While Rictor plays a central role in blocking access of mTORC1 substrates, mSin1 appears to be the principal mTORC2 component mediating substrate recruitment. The CRIM domain of mSin1 has been shown to interact with all three major mTORC2 substrates (
      • Cameron A.J.
      • Linch M.D.
      • Saurin A.T.
      • Escribano C.
      • Parker P.J.
      mTORC2 targets AGC kinases through Sin1-dependent recruitment.
      ,
      • Tatebe H.
      • Murayama S.
      • Yonekura T.
      • Hatano T.
      • Richter D.
      • Furuya T.
      • et al.
      Substrate specificity of TOR complex 2 is determined by a ubiquitin-fold domain of the Sin1 subunit.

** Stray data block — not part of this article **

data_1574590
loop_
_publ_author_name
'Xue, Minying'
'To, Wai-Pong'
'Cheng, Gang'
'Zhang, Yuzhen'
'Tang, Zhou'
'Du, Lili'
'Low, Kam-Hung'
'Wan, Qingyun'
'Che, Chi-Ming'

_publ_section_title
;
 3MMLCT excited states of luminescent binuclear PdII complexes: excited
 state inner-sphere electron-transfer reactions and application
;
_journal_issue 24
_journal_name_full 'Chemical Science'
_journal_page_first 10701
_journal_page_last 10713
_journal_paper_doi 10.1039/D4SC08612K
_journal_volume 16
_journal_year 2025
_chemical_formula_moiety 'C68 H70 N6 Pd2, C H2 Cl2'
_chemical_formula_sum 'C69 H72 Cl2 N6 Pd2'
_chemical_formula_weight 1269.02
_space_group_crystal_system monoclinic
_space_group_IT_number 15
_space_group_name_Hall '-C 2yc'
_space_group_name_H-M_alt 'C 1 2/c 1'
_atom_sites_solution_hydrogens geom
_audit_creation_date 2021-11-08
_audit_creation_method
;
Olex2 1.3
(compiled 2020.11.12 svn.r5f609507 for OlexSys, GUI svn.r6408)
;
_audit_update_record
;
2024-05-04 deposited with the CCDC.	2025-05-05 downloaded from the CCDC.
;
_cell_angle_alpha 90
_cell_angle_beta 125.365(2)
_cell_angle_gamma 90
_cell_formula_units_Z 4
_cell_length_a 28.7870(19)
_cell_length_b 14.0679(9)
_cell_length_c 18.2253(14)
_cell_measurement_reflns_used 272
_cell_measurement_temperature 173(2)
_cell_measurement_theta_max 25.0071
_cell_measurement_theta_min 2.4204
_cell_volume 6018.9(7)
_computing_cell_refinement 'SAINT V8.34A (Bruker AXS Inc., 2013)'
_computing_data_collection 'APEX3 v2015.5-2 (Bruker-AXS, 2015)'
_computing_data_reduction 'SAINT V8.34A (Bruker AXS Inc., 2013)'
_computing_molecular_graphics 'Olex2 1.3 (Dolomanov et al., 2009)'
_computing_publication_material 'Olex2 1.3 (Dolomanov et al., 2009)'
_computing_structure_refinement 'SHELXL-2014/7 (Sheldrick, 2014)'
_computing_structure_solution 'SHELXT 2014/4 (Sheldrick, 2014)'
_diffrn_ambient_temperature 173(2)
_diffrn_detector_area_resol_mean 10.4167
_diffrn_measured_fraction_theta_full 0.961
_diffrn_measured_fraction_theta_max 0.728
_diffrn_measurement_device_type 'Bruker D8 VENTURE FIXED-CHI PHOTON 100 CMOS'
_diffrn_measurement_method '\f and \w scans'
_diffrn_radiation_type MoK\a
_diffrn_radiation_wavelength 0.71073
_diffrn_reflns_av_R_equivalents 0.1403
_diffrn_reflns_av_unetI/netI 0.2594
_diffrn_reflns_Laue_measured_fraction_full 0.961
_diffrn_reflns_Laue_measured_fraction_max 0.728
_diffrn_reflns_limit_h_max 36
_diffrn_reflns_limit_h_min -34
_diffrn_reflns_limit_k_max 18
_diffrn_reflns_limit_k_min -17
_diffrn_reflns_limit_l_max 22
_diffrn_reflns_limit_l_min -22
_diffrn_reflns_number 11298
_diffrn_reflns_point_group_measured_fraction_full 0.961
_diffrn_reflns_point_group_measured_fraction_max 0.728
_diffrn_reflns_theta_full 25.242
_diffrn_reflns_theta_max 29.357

), and we showed previously that the N-terminal region interacts selectively with SGK1 (
      • Lu M.
      • Wang J.
      • Ives H.E.
      • Pearce D.
      mSIN1 protein mediates SGK1 protein interaction with mTORC2 protein complex and is required for selective activation of the epithelial sodium channel.
      ). Our structure now reveals for the first time the N-terminal extended strand or “string” domain of mSin1 (aa 66–86), which includes Gln-68 shown previously to be required specifically for activation of SGK1, but not Akt or PKC (
      • Lu M.
      • Wang J.
      • Ives H.E.
      • Pearce D.
      mSIN1 protein mediates SGK1 protein interaction with mTORC2 protein complex and is required for selective activation of the epithelial sodium channel.